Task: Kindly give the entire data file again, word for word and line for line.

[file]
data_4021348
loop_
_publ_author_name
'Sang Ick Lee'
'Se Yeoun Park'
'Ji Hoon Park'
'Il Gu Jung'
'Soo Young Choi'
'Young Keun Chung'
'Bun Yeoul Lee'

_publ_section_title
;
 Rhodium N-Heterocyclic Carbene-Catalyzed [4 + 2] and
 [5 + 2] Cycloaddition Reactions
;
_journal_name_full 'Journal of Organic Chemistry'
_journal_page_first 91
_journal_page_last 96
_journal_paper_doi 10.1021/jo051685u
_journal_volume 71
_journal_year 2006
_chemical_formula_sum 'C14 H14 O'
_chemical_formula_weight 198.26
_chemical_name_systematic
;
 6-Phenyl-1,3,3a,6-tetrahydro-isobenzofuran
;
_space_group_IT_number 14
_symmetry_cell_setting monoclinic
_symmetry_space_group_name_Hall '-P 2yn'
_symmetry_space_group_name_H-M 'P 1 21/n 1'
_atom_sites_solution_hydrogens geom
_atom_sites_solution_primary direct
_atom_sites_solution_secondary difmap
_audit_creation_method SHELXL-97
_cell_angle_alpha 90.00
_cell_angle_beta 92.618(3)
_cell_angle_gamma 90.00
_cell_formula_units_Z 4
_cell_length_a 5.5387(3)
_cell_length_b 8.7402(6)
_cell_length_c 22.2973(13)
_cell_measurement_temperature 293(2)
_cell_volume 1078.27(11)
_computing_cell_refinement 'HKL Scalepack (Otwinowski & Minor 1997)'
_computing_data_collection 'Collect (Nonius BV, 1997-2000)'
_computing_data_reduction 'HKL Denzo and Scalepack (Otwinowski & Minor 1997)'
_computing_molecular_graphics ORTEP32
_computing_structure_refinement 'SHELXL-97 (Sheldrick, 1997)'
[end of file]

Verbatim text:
data_4021348
loop_
_publ_author_name
'Sang Ick Lee'
'Se Yeoun Park'
'Ji Hoon Park'
'Il Gu Jung'
'Soo Young Choi'
'Young Keun Chung'
'Bun Yeoul Lee'

_publ_section_title
;
 Rhodium N-Heterocyclic Carbene-Catalyzed [4 + 2] and
 [5 + 2] Cycloaddition Reactions
;
_journal_name_full 'Journal of Organic Chemistry'
_journal_page_first 91
_journal_page_last 96
_journal_paper_doi 10.1021/jo051685u
_journal_volume 71
_journal_year 2006
_chemical_formula_sum 'C14 H14 O'
_chemical_formula_weight 198.26
_chemical_name_systematic
;
 6-Phenyl-1,3,3a,6-tetrahydro-isobenzofuran
;
_space_group_IT_number 14
_symmetry_cell_setting monoclinic
_symmetry_space_group_name_Hall '-P 2yn'
_symmetry_space_group_name_H-M 'P 1 21/n 1'
_atom_sites_solution_hydrogens geom
_atom_sites_solution_primary direct
_atom_sites_solution_secondary difmap
_audit_creation_method SHELXL-97
_cell_angle_alpha 90.00
_cell_angle_beta 92.618(3)
_cell_angle_gamma 90.00
_cell_formula_units_Z 4
_cell_length_a 5.5387(3)
_cell_length_b 8.7402(6)
_cell_length_c 22.2973(13)
_cell_measurement_temperature 293(2)
_cell_volume 1078.27(11)
_computing_cell_refinement 'HKL Scalepack (Otwinowski & Minor 1997)'
_computing_data_collection 'Collect (Nonius BV, 1997-2000)'
_computing_data_reduction 'HKL Denzo and Scalepack (Otwinowski & Minor 1997)'
_computing_molecular_graphics ORTEP32
_computing_structure_refinement 'SHELXL-97 (Sheldrick, 1997)'